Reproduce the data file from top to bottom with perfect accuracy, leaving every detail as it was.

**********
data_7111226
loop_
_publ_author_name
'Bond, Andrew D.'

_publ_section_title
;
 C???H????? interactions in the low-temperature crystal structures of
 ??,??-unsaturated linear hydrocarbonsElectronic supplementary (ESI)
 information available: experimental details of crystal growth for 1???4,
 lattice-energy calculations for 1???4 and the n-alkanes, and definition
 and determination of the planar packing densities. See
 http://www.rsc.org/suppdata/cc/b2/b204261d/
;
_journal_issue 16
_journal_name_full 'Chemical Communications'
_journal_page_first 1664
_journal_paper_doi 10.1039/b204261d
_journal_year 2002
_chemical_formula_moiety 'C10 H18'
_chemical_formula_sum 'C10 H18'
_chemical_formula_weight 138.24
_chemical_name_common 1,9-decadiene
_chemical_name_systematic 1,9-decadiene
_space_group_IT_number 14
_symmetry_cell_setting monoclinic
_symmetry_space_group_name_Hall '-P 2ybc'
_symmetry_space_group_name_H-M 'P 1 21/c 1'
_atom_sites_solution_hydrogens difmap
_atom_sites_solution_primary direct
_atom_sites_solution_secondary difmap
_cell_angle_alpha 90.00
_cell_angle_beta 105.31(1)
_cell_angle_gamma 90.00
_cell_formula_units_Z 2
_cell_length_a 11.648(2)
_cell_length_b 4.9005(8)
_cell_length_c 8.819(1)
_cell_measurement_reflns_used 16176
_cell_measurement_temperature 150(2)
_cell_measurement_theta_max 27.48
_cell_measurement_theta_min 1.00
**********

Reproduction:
data_7111226
loop_
_publ_author_name
'Bond, Andrew D.'

_publ_section_title
;
 C???H????? interactions in the low-temperature crystal structures of
 ??,??-unsaturated linear hydrocarbonsElectronic supplementary (ESI)
 information available: experimental details of crystal growth for 1???4,
 lattice-energy calculations for 1???4 and the n-alkanes, and definition
 and determination of the planar packing densities. See
 http://www.rsc.org/suppdata/cc/b2/b204261d/
;
_journal_issue 16
_journal_name_full 'Chemical Communications'
_journal_page_first 1664
_journal_paper_doi 10.1039/b204261d
_journal_year 2002
_chemical_formula_moiety 'C10 H18'
_chemical_formula_sum 'C10 H18'
_chemical_formula_weight 138.24
_chemical_name_common 1,9-decadiene
_chemical_name_systematic 1,9-decadiene
_space_group_IT_number 14
_symmetry_cell_setting monoclinic
_symmetry_space_group_name_Hall '-P 2ybc'
_symmetry_space_group_name_H-M 'P 1 21/c 1'
_atom_sites_solution_hydrogens difmap
_atom_sites_solution_primary direct
_atom_sites_solution_secondary difmap
_cell_angle_alpha 90.00
_cell_angle_beta 105.31(1)
_cell_angle_gamma 90.00
_cell_formula_units_Z 2
_cell_length_a 11.648(2)
_cell_length_b 4.9005(8)
_cell_length_c 8.819(1)
_cell_measurement_reflns_used 16176
_cell_measurement_temperature 150(2)
_cell_measurement_theta_max 27.48
_cell_measurement_theta_min 1.00